A dark presence had invaded the Jorgensens’ house. On a spectacular bluff overlooking the Pacific Ocean, something evil is watching and waiting . . .

Tired of the cold winters in Washington, D.C. and disturbed by her increasingly obsessive boyfriend, Kailani Kanaka savors her move back to her native Big Island of Hawaii. She also finds a new job as personal chef for the Jorgensen family. The gentle caress of the Hawaiian trade winds, the soft sigh of the swaying palm trees, and the stunning blue waters of the Pacific lull her into a sense of calm at the House of Hanging Jade–an idyll that quickly fades as it becomes apparent that dark secrets lurk within her new home. Furtive whispers in the night, a terrifying shark attack, and the discovery of a dead body leave Kailani shaken and afraid. But it’s the unexpected appearance of her ex-boyfriend, tracking her every move and demanding she return to him, that has her fearing for her life . . .

Q: Amy, thanks for stopping by Island Confidential today. I think this is my first author interview with someone who’s written a Native Hawaiian protagonist. Can you tell us something about her? 

A: My protagonist is Kailani Kanaka, a sous chef originally from the Island of Hawaii, commonly called the Big Island. As the story opens Kailani is working in Washington, DC, but she decides she’s had enough of the winter weather and decides to return to the tropics.

Q: How much of you is in Kailani? How would you feel about her if you met her in real life?

A: The part of me that is most recognizable in Kailani is my love of cooking and of the Big Island. She tries always to have the spirit of aloha, but there are circumstances in the book which make her angry and afraid. That aloha spirit wanes during those scenes, but she strives for overall balance and peace. I think we’re alike in that way, too.

Q: Do your characters change and evolve, or do they stay pretty much the same?

A: House of the Hanging Jade, like my first two novels, is a standalone book. Kailani and the other characters evolve over the span of the book. She emerges from her difficulties and challenges as a stronger woman, one who is well aware of the consequences of her decisions.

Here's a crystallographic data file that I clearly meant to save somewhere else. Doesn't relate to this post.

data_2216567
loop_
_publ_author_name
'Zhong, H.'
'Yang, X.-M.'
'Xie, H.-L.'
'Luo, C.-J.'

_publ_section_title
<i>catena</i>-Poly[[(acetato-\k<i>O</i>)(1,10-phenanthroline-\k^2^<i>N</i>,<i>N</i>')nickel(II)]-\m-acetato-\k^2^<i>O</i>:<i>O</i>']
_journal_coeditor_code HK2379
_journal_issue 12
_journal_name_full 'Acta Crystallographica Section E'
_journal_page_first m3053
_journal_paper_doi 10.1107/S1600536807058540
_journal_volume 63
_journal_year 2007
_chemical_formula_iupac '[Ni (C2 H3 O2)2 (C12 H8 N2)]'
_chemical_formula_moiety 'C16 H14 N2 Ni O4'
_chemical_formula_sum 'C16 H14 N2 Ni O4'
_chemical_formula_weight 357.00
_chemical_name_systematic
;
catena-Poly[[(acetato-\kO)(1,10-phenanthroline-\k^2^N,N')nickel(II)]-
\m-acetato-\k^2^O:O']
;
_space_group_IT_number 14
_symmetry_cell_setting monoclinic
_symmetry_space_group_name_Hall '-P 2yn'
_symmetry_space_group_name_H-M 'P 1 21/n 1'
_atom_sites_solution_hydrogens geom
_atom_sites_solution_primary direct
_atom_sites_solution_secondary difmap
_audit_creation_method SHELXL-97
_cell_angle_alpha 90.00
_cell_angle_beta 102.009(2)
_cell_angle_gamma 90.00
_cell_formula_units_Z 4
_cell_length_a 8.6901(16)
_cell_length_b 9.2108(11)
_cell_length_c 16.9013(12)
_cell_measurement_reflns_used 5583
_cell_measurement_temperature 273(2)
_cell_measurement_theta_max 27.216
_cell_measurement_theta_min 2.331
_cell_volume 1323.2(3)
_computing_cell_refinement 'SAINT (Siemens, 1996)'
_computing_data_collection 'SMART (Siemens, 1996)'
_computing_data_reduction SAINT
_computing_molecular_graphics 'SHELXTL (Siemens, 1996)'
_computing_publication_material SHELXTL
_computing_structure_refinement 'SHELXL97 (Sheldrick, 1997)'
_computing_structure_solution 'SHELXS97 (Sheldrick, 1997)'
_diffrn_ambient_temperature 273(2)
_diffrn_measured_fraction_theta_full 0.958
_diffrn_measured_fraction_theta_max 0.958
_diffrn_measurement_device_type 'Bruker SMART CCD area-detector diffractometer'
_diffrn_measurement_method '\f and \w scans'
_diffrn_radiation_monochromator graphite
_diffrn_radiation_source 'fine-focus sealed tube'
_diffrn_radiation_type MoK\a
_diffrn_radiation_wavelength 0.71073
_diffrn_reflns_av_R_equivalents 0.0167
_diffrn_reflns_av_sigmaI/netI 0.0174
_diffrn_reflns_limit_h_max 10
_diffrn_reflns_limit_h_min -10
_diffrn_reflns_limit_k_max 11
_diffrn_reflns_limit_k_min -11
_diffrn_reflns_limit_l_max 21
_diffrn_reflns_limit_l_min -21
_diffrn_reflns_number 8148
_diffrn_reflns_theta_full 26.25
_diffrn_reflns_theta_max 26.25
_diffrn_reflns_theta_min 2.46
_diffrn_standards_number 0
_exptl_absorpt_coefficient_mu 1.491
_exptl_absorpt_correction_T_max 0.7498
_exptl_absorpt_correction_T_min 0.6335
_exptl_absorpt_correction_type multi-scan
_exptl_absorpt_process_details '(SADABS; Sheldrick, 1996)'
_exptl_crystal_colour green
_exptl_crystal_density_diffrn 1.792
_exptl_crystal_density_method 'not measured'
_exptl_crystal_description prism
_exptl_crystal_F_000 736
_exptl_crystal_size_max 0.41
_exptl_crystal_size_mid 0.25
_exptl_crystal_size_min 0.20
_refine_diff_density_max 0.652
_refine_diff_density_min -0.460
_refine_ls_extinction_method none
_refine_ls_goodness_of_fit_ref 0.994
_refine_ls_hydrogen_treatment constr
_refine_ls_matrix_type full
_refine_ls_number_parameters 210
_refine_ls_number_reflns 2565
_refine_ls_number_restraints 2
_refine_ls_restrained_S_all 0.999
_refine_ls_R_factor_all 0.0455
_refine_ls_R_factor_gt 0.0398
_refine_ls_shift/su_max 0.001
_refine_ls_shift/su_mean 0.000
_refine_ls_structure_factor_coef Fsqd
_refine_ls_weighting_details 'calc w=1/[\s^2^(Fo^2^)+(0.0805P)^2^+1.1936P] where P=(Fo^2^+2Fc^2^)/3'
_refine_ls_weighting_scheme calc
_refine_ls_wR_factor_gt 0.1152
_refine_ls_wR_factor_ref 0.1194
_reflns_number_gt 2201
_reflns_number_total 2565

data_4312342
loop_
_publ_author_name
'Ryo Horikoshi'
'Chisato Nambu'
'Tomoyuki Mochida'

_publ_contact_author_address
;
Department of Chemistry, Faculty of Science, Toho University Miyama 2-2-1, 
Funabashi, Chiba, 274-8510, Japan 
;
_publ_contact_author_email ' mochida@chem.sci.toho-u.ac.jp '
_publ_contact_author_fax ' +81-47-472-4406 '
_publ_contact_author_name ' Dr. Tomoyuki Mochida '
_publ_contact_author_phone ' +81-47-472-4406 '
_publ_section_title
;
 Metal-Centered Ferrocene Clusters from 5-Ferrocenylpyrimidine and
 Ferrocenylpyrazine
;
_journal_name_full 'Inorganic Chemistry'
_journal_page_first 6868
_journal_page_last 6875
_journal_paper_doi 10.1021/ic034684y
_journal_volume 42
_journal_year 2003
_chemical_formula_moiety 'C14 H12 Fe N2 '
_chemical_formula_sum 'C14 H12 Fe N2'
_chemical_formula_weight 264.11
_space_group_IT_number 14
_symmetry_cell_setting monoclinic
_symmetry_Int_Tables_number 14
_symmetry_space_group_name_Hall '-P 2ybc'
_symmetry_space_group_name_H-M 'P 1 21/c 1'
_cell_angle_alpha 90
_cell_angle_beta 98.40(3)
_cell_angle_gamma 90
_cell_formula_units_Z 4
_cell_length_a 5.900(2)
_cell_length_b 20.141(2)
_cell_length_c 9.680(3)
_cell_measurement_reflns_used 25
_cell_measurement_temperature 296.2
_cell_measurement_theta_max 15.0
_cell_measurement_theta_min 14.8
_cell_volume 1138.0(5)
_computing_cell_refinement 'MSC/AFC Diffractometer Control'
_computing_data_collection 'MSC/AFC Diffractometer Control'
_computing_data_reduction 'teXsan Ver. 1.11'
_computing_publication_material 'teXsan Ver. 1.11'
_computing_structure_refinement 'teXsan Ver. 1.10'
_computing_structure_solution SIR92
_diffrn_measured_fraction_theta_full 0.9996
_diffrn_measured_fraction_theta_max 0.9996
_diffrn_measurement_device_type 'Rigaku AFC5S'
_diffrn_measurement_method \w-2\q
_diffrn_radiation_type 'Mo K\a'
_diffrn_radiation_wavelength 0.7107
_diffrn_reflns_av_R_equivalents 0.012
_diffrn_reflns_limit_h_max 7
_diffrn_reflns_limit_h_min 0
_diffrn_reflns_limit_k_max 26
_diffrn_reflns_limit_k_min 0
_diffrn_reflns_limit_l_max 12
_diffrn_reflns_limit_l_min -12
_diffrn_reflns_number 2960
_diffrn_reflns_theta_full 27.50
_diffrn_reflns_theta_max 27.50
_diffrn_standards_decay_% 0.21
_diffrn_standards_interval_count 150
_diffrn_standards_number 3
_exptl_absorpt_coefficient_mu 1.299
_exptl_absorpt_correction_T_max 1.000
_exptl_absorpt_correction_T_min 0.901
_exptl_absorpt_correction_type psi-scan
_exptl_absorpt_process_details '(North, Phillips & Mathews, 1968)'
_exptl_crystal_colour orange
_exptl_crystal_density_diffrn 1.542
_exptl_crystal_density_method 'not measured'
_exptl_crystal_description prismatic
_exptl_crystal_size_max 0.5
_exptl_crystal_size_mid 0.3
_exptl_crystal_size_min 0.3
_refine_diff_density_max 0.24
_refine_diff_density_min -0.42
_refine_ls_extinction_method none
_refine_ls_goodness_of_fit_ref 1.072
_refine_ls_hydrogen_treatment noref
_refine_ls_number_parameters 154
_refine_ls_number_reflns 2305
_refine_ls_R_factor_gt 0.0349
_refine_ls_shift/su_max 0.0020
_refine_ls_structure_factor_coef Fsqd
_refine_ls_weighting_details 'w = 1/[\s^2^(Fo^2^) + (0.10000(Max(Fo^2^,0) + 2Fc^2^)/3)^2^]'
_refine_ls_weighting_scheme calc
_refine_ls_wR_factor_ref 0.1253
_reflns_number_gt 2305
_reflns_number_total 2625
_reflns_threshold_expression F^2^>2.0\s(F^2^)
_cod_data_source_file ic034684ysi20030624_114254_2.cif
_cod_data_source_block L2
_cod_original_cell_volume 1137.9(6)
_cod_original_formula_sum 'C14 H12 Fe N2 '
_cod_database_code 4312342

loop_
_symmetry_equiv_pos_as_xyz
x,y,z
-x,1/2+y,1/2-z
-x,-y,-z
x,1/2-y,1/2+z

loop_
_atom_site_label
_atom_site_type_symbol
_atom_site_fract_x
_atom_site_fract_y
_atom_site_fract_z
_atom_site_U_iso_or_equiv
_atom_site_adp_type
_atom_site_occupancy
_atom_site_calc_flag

Q: Have you ever thought of killing someone that you know in real life–on the pages of a murder mystery, I mean?

A: Great question! The answer is, quite simply, “most definitely.” You can read about it in one of my upcoming books! Of course, I can’t tell you which book and I can’t say who the person is or what that person did to make me mad enough to kill him (or her?) in the pages of a fictional story, but let’s just say I’m looking forward to writing it.

Q: When you wrote the Big Island setting, how true to life did you try to make it? (I’m particularly interested because I write a Big Island-ish setting, but I add many fanciful embellishments.)

A: My setting is as true to life as I could make it. Even the house in the book is based on one I toured on the Big Island a few years ago. The only things I made up were a few stores and a farm stand. And who knows? Those places might actually exist.

Q: When the movie or TV series is made, who plays the major parts?

A: What I love about this question is the phrasing: “When the movie… is made,” not if! Here are my casting choices:

Kailani: Tao Okamoto, a Japanese actress who appeared with Hugh Jackman in “Wolverine.”

Lars Jorgensen: Owen Wilson, because he’s got the look and the persona I imagine for Lars.

Barbie Merriweather-Jorgensen: Gillian Anderson, because she is intriguing and has played roles with just the right attitude necessary for the character.

source: Wikipedia

Liko: Jason Momoa, a Hawaiian actor with the perfect physical qualities, with the exception of his height. Liko isn’t quite as tall as Momoa.

source: Wikipedia

Marcus: Asa Butterfield, because he’s tall and thin, with the appropriate manifestation of seriousness.
Justine: Mackenzie Foy, about 5 years ago, because she was adorable. Not that she isn’t still adorable, but she’s really too old to play Justine now.

Q: What’s the worst and best advice you’ve heard or received as an author?

A: The best advice I ever received was to start promoting a book the day you decide to write it, not the day you decide to publish it. The worst advice I ever received was to put my children in my books (note: this advice came from my children).



Amy M. Reade grew up in northern New York. After graduating from college and law school, she practiced law in New York City before moving to southern New Jersey, where she lives now with her husband, three children, dog, two cats, and a fish. She writes full time and is the author of Secrets of Hallstead House, a novel of romantic suspense set in the Thousand Islands region of New York, and The Ghosts of Peppernell Manor, a novel in the same genre set outside Charleston, South Carolina. Her third novel, House of Hanging Jade, is set in Hawaii. She is currently working on the first book of a series set in the United Kingdom (expected release date in early 2017). She loves cooking, reading, and traveling.

Keep up with Amy:

Website: www.amymreade.com
Blog: www.amreade.wordpress.com
Facebook: www.facebook.com/amreadeauthor
Twitter: www.twitter.com/readeandwrite
Pinterest: www.pinterest.com/amreade
Goodreads: www.goodreads.com/amyreade

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